Extreme pictures from extreme times
Two German painters, contemporaries, reacted to the ‘age of catastrophe’ of 1914-1945 in very different ways. One painted a harsh and objective depiction of the world he saw. The other persisted in a rural idyll. Both approaches are political.
There are phrases that promise a lot, but say very little without a bit of extra information. This includes the statement that pictures are a mirror of their time. Ultimately, that’s simply an instruction to go ‘back to square one’. The question to be asked is, which images of the fictive universe reflect what aspects of the period in question, with what intention and for what target audience?
In 1926, the painter George Grosz interpreted the supposedly golden age of the Roaring Twenties as an eclipse of the sun. For Adolf Wissel, the sun was still shining in 1939, and it was still shining on an ideal world. Grosz had to flee from Hitler’s henchmen as early as 1933. Wissel’s picture Kahlenberger Bauernfamilie (Farm family from Kahlenberg), on the other hand, ended up in Hitler’s Reich Chancellery.
The upright rectangular painting measures 218 x 188 cm. The expansive surface area is in itself a statement. And have you ever seen a picture with a table like that? Defiantly positioned at an angle, it stretches away to every side of the picture, dominating the painted surface, and even projecting slightly beyond the edge of the picture on the left. If a piece of furniture can be dynamic, it’s this table with its gaudy colours.
Sinister gathering, sinister ambience
The meeting’s chairman is unimposing, hard to make out. A mere placeholder, as the interlaced fingers also indicate: his hands are tied, and someone who has nothing to think and nothing to say doesn’t need papers and things to write with. The minute-taker beside him is supposed to be doing the writing. Only half of him is shown, but even that is actually too much. Finally, there are two other gnomish cardboard dummies, who are making a great effort to look as if they’re meant to be there, in line with the rules at any rate. All four of these men in tails are headless. The only straight thing about them is their stand-up collars.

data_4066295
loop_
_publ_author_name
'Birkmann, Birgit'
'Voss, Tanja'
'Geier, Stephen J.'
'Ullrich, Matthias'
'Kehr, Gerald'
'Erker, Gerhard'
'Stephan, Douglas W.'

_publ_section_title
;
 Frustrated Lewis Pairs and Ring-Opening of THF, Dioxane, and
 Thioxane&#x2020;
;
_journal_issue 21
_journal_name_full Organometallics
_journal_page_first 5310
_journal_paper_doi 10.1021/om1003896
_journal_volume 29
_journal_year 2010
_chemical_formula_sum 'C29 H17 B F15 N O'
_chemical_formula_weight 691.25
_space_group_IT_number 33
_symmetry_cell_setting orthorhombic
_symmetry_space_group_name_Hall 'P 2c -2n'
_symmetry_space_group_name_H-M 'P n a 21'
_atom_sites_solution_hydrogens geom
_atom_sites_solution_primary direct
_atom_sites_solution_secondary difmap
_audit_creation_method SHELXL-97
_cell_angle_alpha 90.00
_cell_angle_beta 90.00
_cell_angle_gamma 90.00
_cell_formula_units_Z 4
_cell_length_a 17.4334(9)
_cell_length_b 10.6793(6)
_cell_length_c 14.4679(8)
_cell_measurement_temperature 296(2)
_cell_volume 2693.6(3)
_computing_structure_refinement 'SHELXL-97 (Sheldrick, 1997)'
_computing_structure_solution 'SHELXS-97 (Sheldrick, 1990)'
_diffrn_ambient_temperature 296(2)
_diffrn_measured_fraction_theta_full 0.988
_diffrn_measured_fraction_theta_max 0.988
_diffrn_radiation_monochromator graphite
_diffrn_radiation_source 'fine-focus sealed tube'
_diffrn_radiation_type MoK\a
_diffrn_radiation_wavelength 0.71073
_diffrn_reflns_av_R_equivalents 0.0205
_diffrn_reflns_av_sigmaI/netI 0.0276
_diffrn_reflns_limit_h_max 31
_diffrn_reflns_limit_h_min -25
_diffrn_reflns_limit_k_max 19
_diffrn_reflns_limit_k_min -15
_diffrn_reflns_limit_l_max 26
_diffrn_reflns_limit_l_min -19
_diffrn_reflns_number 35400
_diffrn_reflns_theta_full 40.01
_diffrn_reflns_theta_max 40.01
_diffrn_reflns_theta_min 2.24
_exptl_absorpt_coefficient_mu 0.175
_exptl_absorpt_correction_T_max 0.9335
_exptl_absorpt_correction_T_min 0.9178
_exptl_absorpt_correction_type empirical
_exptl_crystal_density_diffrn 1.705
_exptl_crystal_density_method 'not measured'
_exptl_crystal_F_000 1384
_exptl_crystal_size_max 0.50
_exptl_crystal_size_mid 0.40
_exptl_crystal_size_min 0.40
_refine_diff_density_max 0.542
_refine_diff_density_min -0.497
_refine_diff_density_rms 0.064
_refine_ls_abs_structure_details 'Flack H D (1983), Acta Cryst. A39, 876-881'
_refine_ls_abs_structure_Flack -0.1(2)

The monstrous general has the only say. The laurel wreath he wears comes from Napoleon, who in turn inherited it from Caesar. Pinned to his breast are orders of merit galore, the usual circus of service medals – and he even has a ringmaster’s epaulettes. His fists are clenched, ready to pound on the table as necessary. However, the military giant is only a mouthpiece. He bellows his orders in line with whatever the man in the top hat and pince-nez whispers in his ear – a representative of heavy industry, as indicated by the locomotive, cannon, dagger and rifle he holds under his left arm. ‘Oh, the shark, babe, has such teeth, dear, And it shows them peeeearly white.’
And the people? They’re there, standing on the table as a donkey with blinkers, eating up the edicts issued by this government. Woe betide the animal if it leans too far over its manger or if someone yanks on the rope, with a fastening like a snake’s bite. Then it will come crashing down, and the donkey will fall under the table, into prison, where death and ruin await it. Escape is impossible, as one minister’s foot on the grille shows.
The surroundings too are apocalyptic. The sun is covered by a dollar sign. Above the metropolis, ‘Berlin Alexanderplatz’, planes dash across the sky. Parts of the city are in flames. Does Grosz already see World War II looming into view, as if he were Tiresias, the blind Greek prophet?
A frank historical reckoning
The general appears to be a caricatured phantom, but he is not that, by any means. At the table sits Paul von Hindenburg (1847-1934), President of the Reich since 1925 and successor to the social democrat Friedrich Ebert, who was driven to his death by backbiting nationalists. As a member of the Army High Command (Oberste Heeresleitung), Hindenburg was jointly responsible during World War I for the unrestricted submarine warfare that led to the United States’ entry into the war in 1917. He rejected a negotiated peace, and in 1918 forced Lenin to accept conditions for peace (Diktatfrieden). When the military situation nevertheless became hopeless for Germany, he requested an immediate cease-fire, because ‘Every day of delay costs thousands of brave soldiers their lives’.
No sooner had the Democrats agreed to the cease-fire – that is, lain down in the messy bed the empire had made for itself – than Hindenburg claimed the complete opposite: the German army was ‘undefeated in the field’, but had been ‘stabbed in the back’ by the incompetent government and by socialist and pacifist forces.
In his picture, George Grosz puts the ‘stab in the back legend’ on scathing public display. In the centre of the table lies an oversized dagger, smeared with blood, directly in front of the author of the lie, Hindenburg. Immediately next to it stands a small cross in the colours black, white and red. These are the colours of the old monarchy, which was abolished in 1918. The German Republic, with its black, red and gold colours, has no place at this table.